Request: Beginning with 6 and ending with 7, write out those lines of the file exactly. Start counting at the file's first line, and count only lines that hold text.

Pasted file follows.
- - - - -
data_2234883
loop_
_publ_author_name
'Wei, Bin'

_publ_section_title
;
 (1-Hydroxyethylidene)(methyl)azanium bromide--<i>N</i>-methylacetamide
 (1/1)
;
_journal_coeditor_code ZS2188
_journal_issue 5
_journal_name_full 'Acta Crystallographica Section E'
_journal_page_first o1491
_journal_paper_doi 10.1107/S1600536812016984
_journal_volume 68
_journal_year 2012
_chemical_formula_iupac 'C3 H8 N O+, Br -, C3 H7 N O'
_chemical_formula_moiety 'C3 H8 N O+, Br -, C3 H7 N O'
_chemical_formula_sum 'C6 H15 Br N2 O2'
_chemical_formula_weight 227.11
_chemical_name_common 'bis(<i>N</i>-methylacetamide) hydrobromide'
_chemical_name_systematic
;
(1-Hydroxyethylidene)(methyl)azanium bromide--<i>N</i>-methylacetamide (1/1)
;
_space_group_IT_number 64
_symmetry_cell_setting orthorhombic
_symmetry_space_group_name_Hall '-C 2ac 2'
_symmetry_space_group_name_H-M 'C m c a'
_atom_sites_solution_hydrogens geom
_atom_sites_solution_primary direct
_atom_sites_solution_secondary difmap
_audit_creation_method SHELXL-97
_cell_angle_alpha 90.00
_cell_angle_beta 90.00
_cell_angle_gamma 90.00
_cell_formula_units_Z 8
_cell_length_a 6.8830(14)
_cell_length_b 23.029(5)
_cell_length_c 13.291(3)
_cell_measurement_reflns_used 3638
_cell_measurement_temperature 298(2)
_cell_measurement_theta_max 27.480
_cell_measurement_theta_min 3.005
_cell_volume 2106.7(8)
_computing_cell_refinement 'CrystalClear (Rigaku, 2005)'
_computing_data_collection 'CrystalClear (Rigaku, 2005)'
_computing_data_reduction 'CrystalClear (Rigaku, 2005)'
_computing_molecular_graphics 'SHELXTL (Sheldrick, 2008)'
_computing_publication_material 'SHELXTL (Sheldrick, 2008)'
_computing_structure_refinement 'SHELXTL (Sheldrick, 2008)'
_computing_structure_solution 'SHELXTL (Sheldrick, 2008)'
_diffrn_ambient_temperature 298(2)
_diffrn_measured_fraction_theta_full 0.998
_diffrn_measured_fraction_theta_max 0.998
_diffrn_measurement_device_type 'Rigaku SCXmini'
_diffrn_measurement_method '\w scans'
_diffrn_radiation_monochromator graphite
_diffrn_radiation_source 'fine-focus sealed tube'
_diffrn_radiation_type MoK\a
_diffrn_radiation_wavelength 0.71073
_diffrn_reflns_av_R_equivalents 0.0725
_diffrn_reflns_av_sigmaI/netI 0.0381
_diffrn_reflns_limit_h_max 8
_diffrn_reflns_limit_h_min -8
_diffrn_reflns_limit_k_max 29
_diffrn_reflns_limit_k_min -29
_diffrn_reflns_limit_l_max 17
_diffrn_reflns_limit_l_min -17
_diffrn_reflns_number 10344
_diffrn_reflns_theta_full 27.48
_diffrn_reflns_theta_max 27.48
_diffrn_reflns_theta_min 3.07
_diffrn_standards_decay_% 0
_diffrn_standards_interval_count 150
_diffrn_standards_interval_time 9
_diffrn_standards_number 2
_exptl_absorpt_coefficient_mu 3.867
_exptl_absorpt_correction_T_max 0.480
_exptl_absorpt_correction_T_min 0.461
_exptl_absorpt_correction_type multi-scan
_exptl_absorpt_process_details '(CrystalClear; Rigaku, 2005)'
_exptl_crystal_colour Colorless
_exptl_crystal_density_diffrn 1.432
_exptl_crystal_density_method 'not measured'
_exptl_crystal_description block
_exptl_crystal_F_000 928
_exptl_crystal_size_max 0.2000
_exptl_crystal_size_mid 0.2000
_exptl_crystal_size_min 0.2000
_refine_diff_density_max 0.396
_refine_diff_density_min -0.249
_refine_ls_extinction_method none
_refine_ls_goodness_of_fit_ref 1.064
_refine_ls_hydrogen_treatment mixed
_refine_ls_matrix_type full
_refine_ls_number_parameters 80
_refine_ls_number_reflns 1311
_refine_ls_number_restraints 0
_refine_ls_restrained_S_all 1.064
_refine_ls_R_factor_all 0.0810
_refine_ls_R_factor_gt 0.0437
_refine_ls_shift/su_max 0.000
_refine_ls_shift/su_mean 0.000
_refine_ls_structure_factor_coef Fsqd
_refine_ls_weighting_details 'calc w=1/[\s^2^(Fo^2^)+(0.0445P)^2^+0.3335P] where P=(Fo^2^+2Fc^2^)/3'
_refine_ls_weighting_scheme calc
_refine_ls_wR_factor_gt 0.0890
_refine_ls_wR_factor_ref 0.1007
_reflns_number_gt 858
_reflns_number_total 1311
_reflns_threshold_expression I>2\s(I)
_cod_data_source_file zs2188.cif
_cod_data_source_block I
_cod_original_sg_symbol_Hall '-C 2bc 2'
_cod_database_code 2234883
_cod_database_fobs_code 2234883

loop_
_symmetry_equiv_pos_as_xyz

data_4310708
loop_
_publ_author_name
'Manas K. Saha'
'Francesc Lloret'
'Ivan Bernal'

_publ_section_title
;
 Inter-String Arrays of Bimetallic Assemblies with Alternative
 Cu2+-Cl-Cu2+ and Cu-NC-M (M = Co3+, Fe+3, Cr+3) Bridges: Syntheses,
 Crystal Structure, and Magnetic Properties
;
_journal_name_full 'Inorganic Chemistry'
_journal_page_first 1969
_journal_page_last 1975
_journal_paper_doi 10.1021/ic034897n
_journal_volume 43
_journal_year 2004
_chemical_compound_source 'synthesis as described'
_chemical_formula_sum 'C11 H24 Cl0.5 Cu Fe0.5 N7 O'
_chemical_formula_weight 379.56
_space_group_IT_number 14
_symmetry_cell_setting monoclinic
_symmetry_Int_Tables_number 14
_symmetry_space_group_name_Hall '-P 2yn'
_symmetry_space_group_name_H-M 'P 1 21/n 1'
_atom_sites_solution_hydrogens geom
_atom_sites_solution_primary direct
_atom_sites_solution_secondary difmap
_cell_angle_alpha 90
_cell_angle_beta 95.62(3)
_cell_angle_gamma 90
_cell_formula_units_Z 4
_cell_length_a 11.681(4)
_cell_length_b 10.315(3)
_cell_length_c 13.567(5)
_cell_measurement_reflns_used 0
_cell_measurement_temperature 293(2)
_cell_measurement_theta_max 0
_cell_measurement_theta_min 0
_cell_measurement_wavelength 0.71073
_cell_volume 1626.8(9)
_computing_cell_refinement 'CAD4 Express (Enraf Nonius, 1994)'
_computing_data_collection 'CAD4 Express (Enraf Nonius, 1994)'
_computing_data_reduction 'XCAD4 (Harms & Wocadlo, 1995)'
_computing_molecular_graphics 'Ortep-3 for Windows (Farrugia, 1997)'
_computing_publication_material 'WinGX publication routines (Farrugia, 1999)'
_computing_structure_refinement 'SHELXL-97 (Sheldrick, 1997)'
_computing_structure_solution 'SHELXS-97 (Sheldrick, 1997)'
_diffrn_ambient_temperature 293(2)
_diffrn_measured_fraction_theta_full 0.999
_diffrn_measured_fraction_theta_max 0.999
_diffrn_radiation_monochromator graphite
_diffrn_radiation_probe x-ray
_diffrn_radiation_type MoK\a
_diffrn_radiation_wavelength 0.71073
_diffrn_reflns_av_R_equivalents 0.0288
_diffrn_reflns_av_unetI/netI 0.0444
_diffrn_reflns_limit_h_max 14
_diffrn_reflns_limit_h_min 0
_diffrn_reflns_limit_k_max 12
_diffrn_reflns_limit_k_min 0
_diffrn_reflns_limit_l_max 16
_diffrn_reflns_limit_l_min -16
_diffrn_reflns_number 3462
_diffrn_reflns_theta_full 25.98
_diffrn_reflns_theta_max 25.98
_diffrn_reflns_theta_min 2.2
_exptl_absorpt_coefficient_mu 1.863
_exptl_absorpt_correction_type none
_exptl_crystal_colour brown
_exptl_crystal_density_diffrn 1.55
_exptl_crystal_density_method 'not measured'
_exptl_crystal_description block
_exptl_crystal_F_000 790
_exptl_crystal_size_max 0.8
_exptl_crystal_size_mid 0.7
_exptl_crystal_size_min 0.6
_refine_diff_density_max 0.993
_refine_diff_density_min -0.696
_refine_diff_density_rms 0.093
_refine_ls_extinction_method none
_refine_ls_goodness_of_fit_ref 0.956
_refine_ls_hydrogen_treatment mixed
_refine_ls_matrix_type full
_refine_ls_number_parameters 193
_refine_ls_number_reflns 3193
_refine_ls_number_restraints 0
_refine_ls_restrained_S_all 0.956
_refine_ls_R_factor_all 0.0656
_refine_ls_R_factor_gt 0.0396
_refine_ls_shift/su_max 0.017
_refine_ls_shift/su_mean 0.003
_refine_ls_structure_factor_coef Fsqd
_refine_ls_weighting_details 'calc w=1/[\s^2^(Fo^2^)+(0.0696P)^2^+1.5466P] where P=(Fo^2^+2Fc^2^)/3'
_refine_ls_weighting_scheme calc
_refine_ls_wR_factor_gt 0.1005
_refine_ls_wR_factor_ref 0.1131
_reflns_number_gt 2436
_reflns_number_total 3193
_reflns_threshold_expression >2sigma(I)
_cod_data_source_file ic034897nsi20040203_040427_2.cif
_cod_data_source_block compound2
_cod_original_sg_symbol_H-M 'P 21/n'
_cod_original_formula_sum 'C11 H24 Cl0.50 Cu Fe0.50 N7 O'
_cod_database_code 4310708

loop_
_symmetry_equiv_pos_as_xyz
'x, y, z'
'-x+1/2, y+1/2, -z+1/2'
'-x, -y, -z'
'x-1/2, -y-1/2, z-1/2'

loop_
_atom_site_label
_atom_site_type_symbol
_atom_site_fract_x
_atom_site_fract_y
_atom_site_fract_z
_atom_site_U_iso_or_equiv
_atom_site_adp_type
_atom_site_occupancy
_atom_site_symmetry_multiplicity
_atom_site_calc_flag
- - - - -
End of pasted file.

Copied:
;
 (1-Hydroxyethylidene)(methyl)azanium bromide--<i>N</i>-methylacetamide